The BOOLEAN Datatype

September 8, 2010

in datatypes, DBA, plsql, sql

boolean-datatype

The Oracle database does not have the BOOLEAN datatype. No direct way to represent that a column like IS_ACTIVE on table ITEMS is TRUE or FALSE.

The good news is that there are simple workarounds to the situation.

How to simulate a BOOLEAN-valued column in a table?

The most popular way is to create the table with a CHAR(1) column, on which a check constraint is placed.

SQL> create table items
  2  (  item_no number(3),
  3     isactive char(1) check (isactive in ('Y','N'))
  4  );

Table created.

SQL>
SQL> insert into items
  2  values (101, 'Y');

1 row created.

SQL>
SQL> insert into items
  2  values (101, 'X');
insert into items
*
ERROR at line 1:
ORA-02290: check constraint (SCOTT.SYS_C0012084) viola


SQL>
SQL> insert into items
  2  values (101, 'N');

1 row created.

A better way is to use a NUMBER(1) column, and use 0/1 to stand for FALSE/TRUE. I call it better, as NUMBER(1) is not language-dependent. Y/N presupposes that the language in use is English. Numbers make no such assumptions.

BOOLEANs exist in PL/SQL!

Interestingly, PL/SQL does have a boolean datatype. A boolean PL/SQL variable can take the values TRUE, FALSE or NULL. It is a pity that this handy PL/SQL variable cannot be made use of conveniently in SQL. You cannot insert the PL/SQL boolean value into a table column, or fetch from a table column into a PL/SQL boolean variable.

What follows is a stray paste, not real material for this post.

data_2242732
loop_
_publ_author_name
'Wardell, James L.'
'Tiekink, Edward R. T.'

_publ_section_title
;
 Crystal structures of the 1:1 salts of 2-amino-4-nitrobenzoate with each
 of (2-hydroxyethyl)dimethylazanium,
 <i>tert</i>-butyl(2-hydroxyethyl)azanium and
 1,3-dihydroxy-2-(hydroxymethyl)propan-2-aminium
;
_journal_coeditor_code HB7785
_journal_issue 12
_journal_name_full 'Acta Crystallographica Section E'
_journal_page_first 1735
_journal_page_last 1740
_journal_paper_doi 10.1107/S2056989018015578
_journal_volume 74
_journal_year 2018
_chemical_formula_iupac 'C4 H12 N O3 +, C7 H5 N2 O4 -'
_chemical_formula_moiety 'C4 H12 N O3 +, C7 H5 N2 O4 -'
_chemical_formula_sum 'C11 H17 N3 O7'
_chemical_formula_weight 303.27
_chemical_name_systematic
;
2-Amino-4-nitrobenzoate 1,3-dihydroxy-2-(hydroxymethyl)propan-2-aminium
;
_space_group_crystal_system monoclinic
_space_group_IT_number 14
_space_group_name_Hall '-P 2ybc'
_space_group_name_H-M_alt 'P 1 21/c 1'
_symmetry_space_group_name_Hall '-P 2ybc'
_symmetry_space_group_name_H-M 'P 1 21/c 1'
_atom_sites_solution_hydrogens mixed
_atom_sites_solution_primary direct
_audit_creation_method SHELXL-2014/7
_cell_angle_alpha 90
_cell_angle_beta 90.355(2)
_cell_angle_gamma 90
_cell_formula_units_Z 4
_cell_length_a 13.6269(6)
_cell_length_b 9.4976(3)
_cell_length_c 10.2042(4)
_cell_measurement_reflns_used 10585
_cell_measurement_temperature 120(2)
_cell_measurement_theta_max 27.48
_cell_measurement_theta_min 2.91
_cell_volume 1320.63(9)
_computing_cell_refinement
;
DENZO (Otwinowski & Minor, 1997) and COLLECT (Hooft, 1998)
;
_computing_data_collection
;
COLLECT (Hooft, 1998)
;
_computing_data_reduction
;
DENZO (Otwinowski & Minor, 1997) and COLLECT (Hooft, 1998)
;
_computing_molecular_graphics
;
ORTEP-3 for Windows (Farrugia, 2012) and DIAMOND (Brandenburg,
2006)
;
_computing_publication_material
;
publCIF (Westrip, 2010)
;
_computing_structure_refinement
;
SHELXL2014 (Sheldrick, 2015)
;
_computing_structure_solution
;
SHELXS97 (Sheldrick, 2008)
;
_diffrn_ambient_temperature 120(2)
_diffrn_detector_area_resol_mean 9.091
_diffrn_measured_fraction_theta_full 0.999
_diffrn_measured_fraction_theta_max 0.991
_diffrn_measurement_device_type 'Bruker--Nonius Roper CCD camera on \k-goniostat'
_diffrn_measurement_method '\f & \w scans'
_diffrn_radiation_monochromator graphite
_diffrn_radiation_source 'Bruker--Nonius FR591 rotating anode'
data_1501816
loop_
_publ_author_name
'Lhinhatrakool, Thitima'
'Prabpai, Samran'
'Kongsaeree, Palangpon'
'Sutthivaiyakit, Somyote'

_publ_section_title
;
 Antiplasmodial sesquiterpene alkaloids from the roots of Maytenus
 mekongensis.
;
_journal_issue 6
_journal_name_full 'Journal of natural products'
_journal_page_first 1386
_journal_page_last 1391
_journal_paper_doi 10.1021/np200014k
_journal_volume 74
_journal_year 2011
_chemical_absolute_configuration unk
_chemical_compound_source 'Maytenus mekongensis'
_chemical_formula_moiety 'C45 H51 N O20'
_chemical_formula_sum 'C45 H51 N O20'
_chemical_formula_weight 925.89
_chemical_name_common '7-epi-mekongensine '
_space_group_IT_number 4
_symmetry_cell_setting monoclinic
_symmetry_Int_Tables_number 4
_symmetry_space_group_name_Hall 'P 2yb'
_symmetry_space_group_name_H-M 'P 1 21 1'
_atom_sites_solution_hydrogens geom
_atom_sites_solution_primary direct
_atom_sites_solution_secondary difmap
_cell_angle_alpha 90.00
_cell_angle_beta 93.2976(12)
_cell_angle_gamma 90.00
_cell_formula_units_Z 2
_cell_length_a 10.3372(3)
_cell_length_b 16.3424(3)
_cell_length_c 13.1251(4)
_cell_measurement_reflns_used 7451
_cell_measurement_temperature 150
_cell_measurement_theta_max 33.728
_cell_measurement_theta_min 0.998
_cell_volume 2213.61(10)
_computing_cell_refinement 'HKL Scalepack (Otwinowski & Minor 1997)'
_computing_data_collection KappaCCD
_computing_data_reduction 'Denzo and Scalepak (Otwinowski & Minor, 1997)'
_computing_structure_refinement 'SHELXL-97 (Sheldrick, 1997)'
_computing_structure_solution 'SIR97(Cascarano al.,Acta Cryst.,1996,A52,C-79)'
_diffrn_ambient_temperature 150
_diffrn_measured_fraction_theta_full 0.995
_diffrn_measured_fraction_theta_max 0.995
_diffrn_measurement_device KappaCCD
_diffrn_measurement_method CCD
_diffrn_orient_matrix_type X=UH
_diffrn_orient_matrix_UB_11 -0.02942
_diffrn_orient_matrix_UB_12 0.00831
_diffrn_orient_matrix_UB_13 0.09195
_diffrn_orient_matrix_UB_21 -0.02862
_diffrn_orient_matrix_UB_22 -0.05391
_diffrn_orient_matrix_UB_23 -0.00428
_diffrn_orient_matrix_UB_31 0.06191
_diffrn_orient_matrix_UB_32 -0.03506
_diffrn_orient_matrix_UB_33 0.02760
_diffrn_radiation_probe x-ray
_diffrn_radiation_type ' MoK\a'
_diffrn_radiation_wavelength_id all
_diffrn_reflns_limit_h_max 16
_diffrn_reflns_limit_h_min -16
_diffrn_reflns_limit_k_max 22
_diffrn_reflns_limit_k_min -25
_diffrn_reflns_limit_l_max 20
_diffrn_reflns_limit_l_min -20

An example of using this datatype in a PL/SQL procedure:

SQL> create or replace procedure chkequal
  2  ( a number
  3  , b number)
  4  as
  5    isequal boolean;
  6  begin
  7    isequal := (a = b);
  8    if (isequal) then
  9      dbms_output.put_line('Input values are equal');
 10    else
 11      dbms_output.put_line('Input values not equal')
 12    end if;
 13  end;
 14  /

Procedure created.

SQL> exec chkequal (3,3);
Input values are equal

PL/SQL procedure successfully completed.

SQL> exec chkequal (3,4);
Input values not equal

PL/SQL procedure successfully completed.

Summary

  • Oracle does not have a BOOLEAN datatype.
  • A NUMBER(1) column with a check constraint to allow values 0 or 1 is a good alternative for the BOOLEAN datatype. CHAR(1) or VARCHAR(1) are fine too, but they are not language-independent.
  • PL/SQL has a BOOLEAN datatype, but you cannot insert this value directly into a table or fetch from a table column directly into a PL/SQL boolean variable.

{ 1 comment… read it below or add one }

sudarshan bhandare January 10, 2012 at 4:07 pm

how to use boolean data type in sql when creating a table

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